The second prong of the test asks this Court to assess the reasonableness of the $ 35 per bus per day "extended price" projection. At the outset, the defendant contends that this figure is unreasonably large since it converts into an effective annual interest rate of 18.73% which exceeds both the legal rate of interest in the State of New York and the 3% interest ceiling on judgments and accrued claims against municipalities found within § 3-a of the General Municipal Law of the State of New York.
Acceptance of the defendant's contentions in this regard rests upon the assumption that the "extended price" constitutes interest. This, however, is not so. Unlike interest, the "extended price" is a charge for delinquent payment designed to compensate the plaintiff for the risks attendant to late receipt of the purchase price, and for the loss of interest that ordinarily would accrue from investment of the purchase price funds. Hogg v. Ruffner, 66 U.S. 115, 1 Black 115, 17 L. Ed. 38 (1861). As such, it is outside the scope of Gen.Ob.Law § 5-501 (McKinney 1978), the usury law of the State of New York. Zachary v. R. H. Macy, 31 N.Y.2d 443, 293 N.E.2d 80, 340 N.Y.S.2d 908 (1972).
The fact that the "extended price" is not interest also is of significance when considering the defendant's next argument which concerns the impact of Gen.Mun.Law § 3-a (McKinney 1977) upon this case. That statute provides, in relevant part:
Except as provided in subdivision two of this section, the rate of interest to be paid by a municipal corporation upon any judgment or accrued claim against the municipal corporation shall not exceed three per centum per annum.
Thus, with respect to this case, the crucial inquiry requires this Court to determine when the plaintiff's claim accrued.
Acme Builders Inc. v. County of Nassau, 36 App.Div.2d 317, 320 N.Y.S.2d 289 (2nd Dep't 1971), aff'd without opinion, 31 N.Y.2d 517, 300 N.E.2d 148, 340 N.Y.S.2d 924 (1972) offers assistance in this regard. Over a vigorous dissent, the Acme majority held that a claim accrues within the meaning of Gen.Mun.Law § 3-a (McKinney 1977) when it matures and "when the person aggrieved is able to ascertain the extent of his damages." 36 App.Div.2d at 320 N.Y.S.2d at 293. See City of White Plains v. City of New York, 63 App.Div.2d 396, 407 N.Y.S.2d 517 (2nd Dep't 1978); Edlux Const. Corp. v. State of New York, 252 App.Div. 373, 300 N.Y.S. 509 (1937), aff'd, 277 N.Y. 635, 14 N.E.2d 197 (1938).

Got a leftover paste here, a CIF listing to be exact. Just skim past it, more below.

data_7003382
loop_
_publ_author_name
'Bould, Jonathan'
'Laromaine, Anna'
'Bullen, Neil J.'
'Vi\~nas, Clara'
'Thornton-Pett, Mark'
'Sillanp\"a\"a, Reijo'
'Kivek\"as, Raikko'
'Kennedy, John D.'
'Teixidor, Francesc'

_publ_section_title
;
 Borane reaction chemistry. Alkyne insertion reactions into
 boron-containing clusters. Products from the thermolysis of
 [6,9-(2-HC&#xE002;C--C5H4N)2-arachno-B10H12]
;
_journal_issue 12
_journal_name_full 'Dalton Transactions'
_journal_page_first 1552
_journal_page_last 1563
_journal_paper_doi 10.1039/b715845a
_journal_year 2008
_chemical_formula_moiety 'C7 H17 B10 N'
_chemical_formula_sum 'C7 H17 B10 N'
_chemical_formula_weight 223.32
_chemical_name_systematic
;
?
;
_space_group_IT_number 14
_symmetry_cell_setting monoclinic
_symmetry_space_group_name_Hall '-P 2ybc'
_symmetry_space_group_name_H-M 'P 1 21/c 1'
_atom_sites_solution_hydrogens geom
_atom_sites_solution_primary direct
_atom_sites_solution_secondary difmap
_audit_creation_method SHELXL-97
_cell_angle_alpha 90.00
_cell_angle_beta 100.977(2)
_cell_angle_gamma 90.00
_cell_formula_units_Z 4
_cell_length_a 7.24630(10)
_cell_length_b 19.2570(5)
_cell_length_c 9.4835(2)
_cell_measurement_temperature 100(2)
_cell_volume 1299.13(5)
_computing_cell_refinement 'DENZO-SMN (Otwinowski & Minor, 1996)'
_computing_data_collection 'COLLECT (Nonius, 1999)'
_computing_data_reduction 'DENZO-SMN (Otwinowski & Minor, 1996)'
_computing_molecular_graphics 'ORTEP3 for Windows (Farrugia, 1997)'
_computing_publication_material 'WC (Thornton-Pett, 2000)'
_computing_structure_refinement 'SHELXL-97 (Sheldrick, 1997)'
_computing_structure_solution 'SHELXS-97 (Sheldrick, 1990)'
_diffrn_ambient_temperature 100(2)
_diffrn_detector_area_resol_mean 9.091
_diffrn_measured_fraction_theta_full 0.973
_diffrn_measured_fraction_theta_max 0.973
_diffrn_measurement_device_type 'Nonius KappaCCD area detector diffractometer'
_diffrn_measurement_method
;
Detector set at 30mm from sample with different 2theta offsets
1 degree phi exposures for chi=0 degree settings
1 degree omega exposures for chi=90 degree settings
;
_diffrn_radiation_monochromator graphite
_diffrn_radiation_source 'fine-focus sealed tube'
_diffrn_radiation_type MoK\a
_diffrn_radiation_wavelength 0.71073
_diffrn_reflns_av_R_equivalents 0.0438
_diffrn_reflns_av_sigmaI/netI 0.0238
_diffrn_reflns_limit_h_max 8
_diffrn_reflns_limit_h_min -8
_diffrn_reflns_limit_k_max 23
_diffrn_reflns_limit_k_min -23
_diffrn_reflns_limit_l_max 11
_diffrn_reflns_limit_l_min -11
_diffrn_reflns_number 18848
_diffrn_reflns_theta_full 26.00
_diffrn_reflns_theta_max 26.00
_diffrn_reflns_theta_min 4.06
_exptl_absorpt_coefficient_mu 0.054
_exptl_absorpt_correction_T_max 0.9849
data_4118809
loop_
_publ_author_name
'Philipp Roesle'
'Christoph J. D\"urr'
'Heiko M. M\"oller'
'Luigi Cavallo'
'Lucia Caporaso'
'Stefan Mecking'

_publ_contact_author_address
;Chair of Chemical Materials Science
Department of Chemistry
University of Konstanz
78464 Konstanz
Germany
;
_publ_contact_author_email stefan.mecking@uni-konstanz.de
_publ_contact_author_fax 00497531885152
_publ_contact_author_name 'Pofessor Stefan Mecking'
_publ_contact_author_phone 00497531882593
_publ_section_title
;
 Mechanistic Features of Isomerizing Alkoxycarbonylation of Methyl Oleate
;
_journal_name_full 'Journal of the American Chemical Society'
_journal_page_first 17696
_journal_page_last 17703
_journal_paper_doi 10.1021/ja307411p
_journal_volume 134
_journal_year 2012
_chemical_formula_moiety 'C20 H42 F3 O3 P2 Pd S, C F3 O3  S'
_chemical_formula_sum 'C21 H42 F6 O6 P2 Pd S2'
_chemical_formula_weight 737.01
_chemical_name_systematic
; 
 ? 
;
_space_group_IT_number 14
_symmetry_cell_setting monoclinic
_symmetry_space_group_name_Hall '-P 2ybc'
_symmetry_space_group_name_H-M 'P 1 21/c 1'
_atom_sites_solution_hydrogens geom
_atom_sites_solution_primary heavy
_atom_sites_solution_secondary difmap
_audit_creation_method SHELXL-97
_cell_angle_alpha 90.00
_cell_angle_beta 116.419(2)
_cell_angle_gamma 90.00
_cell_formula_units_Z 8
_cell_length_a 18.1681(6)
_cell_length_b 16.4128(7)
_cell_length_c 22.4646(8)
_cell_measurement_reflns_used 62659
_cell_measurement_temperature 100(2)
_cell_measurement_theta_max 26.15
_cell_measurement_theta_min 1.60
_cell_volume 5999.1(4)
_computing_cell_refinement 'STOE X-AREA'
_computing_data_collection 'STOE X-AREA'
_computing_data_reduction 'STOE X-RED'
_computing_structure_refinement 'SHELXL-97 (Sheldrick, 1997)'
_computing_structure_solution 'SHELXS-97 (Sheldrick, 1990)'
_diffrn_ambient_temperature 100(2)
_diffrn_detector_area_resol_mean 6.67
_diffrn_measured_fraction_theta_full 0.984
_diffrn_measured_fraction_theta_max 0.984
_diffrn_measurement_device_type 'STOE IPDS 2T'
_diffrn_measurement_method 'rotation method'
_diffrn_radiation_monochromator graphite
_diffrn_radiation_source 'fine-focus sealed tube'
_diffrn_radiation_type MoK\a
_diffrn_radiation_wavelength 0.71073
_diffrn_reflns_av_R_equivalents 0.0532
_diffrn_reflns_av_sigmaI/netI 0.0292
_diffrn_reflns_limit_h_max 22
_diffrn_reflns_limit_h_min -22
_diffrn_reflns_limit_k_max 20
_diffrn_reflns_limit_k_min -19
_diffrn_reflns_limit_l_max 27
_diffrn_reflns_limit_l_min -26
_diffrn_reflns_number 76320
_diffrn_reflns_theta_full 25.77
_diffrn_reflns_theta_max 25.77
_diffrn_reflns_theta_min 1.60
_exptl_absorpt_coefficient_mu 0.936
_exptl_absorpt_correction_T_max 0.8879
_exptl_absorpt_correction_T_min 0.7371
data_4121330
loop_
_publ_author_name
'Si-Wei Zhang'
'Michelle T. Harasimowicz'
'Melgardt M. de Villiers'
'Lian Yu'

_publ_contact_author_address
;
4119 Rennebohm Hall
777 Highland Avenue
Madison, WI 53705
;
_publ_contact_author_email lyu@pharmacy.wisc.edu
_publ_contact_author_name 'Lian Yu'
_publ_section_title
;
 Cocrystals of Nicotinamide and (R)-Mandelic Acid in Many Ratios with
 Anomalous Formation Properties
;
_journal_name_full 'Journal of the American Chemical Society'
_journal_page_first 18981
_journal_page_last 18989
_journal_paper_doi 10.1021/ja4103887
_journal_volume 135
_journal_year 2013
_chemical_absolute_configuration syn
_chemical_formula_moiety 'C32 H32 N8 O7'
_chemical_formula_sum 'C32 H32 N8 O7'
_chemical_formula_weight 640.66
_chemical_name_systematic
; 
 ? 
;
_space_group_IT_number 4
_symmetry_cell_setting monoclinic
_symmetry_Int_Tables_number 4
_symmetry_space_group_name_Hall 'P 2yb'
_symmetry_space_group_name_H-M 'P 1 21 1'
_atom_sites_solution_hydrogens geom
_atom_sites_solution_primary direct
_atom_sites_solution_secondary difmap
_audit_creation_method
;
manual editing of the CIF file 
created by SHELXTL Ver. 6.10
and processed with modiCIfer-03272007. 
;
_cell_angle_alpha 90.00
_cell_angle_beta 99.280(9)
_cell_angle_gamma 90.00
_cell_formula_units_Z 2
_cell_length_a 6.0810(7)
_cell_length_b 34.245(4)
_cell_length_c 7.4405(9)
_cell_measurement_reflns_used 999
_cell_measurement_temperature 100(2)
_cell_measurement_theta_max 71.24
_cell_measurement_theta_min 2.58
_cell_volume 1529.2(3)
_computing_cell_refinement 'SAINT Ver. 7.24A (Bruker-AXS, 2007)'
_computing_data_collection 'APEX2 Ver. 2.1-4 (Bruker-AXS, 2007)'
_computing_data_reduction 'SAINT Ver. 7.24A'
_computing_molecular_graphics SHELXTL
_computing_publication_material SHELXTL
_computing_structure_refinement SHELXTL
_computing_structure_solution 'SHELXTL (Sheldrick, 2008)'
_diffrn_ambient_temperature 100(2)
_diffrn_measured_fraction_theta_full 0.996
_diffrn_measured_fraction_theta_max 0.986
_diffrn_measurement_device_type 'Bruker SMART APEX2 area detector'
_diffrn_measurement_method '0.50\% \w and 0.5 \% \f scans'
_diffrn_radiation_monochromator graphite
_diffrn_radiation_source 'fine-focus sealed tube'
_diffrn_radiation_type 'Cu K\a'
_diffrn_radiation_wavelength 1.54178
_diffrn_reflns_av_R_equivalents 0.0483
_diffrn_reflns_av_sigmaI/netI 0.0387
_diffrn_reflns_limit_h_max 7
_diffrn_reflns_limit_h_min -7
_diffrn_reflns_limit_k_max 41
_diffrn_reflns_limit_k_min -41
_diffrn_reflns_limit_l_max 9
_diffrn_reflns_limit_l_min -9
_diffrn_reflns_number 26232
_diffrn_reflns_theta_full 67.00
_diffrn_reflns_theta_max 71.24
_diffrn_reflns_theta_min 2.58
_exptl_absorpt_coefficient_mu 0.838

In this case, the plaintiff was able to ascertain the full extent of the liquidated damages occasioned by the "extended price" term on January 10, 1980 when it received final payment for the buses.
Under the rationale of Acme, the plaintiff's claim against the defendant accrued on that date when the "extended price" ceased to generate further damages for delinquent payments. Accordingly, after January 10, 1980, Gen.Mun.Law § 3-a (McKinney 1977) limited the interest on the plaintiff's claim to a 3% annual rate. Prior to that date, however, all damages for delinquent payment fell outside the statute's reach.
Having cast the defendant's initial objections to the "extended price" figure aside, the Court finally must make a determination as to whether the $ 35 "extended price" quote is proportional "to the damage reasonably anticipated for the breach as of the time the contract was made." Brecher v. Laikin, 430 F. Supp. at 106. The plaintiff defends the reasonableness of the "extended price" by referring this Court to the affidavit of Gerald Paris, who served as Controller of Grumman during the period in which the contract at issue was formed. Mr. Paris states that the "extended price" figure proffered by the plaintiff is the sum of
(a) the estimated cost of money to the plaintiff, calculated as follows:
(b) the transaction cost of collection to the plaintiff on delinquent accounts = $ 11.99 per bus per day.
See generally Pl. Ex. V, W, X.
After careful consideration of the propriety of Mr. Paris' methodology, the Court is of the belief that Mr. Paris' calculations constitute a reasonable manner of projecting the financial injury to be suffered by the plaintiff as a consequence of the defendant's untimely remittance of the purchase price of the eight buses.
As the plaintiff has maintained, this finding is buttressed by the fact that investment of the purchase price in practically riskless short term United States Treasury Bills during the period of defendant's delinquence would have yielded $ 61,314. See Pl. Ex. W. In the Court's opinion, the mere $ 12,000 variance between this figure, which fails to account for the plaintiff's costs of collection, and that generated by the contractual "extended price" negates the conclusion that the "extended price" term constitutes a penalty.
Accordingly, and for the foregoing reasons, this Court finds that no genuine issue of material fact exists with respect to the defendant's failure to perform in accordance with the parties' agreement. The Court further finds that the liquidated damages mandated by said agreement are reasonable under the circumstances. This being so, it is hereby
ORDERED that the plaintiff's motion for summary judgment in the amount of $ 73,834.00 plus 3% interest running from January 10, 1980 is GRANTED.